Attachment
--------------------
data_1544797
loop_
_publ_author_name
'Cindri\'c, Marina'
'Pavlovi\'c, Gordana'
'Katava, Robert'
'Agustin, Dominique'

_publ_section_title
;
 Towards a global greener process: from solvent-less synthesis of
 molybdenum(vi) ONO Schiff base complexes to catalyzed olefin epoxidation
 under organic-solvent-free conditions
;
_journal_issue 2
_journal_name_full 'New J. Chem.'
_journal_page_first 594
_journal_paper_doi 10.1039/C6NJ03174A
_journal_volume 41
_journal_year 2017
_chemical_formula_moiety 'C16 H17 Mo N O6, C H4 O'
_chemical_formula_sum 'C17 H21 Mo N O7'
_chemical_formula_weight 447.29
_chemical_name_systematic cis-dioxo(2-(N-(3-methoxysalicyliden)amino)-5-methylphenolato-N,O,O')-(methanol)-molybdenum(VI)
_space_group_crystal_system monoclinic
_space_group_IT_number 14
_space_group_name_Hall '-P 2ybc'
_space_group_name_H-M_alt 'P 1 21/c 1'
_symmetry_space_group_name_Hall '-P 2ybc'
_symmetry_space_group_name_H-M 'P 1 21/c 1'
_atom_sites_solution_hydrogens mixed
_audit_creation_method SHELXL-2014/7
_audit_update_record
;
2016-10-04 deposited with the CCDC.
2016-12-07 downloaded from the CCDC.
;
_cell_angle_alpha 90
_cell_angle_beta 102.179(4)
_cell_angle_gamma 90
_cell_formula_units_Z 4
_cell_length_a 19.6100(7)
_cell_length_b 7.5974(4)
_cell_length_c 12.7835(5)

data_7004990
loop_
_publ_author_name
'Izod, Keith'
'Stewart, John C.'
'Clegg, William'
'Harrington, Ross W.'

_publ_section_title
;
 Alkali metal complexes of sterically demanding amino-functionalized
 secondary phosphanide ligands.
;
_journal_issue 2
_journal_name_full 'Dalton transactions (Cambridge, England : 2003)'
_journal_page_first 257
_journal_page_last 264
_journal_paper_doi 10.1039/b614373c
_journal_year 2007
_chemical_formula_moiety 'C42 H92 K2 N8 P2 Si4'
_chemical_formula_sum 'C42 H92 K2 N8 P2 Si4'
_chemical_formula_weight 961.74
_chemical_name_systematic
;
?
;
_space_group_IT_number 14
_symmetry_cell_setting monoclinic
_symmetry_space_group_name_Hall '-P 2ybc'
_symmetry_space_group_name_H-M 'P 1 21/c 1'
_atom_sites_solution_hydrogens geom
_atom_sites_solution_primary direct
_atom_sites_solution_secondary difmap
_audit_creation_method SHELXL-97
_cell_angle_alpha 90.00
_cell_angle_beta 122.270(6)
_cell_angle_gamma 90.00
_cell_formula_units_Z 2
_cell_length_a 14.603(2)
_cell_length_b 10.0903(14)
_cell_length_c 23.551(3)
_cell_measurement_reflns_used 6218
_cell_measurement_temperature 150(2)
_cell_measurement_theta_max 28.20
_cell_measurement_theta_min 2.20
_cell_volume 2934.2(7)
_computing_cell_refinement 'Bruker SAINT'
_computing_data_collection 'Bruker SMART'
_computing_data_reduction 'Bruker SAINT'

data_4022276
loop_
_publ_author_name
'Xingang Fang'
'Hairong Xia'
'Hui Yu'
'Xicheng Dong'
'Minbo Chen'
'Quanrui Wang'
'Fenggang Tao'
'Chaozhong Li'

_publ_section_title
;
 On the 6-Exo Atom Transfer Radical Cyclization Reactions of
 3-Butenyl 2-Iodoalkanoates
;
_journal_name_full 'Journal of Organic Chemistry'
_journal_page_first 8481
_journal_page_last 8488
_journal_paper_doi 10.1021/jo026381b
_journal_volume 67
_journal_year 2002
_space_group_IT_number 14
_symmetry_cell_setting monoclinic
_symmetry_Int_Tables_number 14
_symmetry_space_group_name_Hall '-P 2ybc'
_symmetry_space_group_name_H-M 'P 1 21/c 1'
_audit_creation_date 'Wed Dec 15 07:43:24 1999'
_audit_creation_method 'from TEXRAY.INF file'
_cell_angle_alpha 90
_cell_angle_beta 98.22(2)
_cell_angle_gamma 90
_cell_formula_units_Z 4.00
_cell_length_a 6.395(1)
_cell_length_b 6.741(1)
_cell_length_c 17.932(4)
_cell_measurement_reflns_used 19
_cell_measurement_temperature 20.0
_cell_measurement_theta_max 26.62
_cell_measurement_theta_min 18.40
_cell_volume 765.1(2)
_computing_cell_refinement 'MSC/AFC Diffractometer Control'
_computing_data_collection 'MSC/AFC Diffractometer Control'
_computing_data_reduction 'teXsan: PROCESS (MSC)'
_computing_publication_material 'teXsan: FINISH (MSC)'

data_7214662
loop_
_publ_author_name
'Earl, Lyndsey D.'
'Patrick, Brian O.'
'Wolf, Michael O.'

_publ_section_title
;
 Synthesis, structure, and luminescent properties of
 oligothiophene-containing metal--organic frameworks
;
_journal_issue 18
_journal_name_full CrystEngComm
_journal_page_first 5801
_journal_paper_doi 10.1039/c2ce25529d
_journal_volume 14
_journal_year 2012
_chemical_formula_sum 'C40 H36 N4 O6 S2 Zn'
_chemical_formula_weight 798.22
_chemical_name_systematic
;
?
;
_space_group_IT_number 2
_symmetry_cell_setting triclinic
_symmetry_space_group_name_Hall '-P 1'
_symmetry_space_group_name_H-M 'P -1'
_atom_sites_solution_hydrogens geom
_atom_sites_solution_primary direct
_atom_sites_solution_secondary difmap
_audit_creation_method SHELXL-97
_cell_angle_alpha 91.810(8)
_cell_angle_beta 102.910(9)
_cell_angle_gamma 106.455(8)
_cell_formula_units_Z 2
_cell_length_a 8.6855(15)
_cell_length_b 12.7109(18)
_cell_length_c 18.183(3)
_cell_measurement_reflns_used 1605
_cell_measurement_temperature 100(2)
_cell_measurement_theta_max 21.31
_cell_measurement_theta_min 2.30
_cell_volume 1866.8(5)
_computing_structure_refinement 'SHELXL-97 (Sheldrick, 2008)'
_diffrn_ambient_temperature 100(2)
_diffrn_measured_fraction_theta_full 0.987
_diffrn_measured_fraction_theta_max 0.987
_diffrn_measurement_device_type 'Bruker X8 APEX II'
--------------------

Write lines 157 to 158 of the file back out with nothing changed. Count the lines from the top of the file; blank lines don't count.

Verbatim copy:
;
?